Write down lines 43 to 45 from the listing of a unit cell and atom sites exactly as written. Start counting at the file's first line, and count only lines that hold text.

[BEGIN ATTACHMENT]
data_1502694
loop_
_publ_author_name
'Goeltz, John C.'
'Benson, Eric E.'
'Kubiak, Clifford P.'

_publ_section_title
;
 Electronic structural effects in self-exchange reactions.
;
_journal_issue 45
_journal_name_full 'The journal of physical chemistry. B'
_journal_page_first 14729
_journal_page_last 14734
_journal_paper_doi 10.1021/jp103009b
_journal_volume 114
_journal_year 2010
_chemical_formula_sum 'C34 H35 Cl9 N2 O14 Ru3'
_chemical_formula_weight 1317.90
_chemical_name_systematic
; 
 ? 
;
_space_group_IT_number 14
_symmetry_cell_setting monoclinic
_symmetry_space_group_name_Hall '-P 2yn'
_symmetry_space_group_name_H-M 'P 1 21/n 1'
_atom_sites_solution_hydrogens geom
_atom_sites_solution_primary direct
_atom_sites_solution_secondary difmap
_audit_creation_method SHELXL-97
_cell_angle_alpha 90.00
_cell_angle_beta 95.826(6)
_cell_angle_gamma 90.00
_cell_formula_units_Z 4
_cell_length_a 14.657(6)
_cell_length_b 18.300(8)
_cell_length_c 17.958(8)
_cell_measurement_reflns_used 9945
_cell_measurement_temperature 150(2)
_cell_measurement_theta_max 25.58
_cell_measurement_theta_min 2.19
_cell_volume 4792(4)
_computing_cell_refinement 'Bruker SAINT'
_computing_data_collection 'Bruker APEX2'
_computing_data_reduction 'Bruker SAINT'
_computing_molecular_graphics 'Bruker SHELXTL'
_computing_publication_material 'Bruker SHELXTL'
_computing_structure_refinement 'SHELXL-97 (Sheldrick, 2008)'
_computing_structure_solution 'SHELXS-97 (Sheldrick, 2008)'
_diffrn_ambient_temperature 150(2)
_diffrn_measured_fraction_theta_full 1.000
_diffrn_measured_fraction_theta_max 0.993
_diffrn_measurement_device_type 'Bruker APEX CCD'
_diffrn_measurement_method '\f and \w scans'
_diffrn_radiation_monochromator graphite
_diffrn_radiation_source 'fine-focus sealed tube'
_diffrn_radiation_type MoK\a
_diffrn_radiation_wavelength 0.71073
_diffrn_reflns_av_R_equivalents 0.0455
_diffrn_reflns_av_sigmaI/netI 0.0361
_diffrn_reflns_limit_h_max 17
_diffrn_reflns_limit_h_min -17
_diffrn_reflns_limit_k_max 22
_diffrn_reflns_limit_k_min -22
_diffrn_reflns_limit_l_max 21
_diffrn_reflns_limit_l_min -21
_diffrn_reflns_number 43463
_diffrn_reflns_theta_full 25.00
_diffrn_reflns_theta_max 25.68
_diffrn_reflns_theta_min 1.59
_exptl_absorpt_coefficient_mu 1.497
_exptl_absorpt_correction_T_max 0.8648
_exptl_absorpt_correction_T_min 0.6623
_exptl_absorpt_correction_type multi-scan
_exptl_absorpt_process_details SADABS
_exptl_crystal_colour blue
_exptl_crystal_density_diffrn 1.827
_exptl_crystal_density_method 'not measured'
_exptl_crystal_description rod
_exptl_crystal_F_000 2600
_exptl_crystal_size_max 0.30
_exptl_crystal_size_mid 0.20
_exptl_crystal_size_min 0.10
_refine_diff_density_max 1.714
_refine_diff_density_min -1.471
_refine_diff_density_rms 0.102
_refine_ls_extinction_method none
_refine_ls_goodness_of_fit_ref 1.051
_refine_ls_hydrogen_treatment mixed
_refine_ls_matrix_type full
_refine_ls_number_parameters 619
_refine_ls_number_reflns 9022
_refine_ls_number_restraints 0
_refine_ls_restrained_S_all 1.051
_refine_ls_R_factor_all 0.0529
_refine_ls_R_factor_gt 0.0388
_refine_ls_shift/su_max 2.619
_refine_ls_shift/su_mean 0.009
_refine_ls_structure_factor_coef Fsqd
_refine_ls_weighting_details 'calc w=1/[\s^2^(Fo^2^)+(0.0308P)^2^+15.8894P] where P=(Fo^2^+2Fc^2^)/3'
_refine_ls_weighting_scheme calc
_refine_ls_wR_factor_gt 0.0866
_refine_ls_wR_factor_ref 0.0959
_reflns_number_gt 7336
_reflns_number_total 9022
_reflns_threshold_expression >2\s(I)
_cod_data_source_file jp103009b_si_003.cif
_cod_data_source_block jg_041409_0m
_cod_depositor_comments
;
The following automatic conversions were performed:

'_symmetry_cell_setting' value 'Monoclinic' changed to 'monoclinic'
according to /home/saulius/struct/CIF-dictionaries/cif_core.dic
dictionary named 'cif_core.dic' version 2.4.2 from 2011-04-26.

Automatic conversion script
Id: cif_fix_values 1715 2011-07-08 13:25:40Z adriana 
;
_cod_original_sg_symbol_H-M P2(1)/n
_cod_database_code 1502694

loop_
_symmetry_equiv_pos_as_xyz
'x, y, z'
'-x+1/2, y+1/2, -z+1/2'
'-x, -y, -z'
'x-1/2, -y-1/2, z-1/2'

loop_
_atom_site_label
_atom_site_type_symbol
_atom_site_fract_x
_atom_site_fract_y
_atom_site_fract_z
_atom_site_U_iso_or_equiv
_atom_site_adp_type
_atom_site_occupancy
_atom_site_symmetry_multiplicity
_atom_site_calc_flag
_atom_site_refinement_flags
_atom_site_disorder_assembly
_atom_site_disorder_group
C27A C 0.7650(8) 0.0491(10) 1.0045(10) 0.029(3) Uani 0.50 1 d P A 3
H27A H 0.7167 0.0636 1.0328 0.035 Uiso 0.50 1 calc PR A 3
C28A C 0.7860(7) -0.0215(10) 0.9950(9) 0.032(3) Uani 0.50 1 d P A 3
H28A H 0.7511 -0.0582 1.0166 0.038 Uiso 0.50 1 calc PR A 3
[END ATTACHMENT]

_cell_volume 4792(4)
_computing_cell_refinement 'Bruker SAINT'
_computing_data_collection 'Bruker APEX2'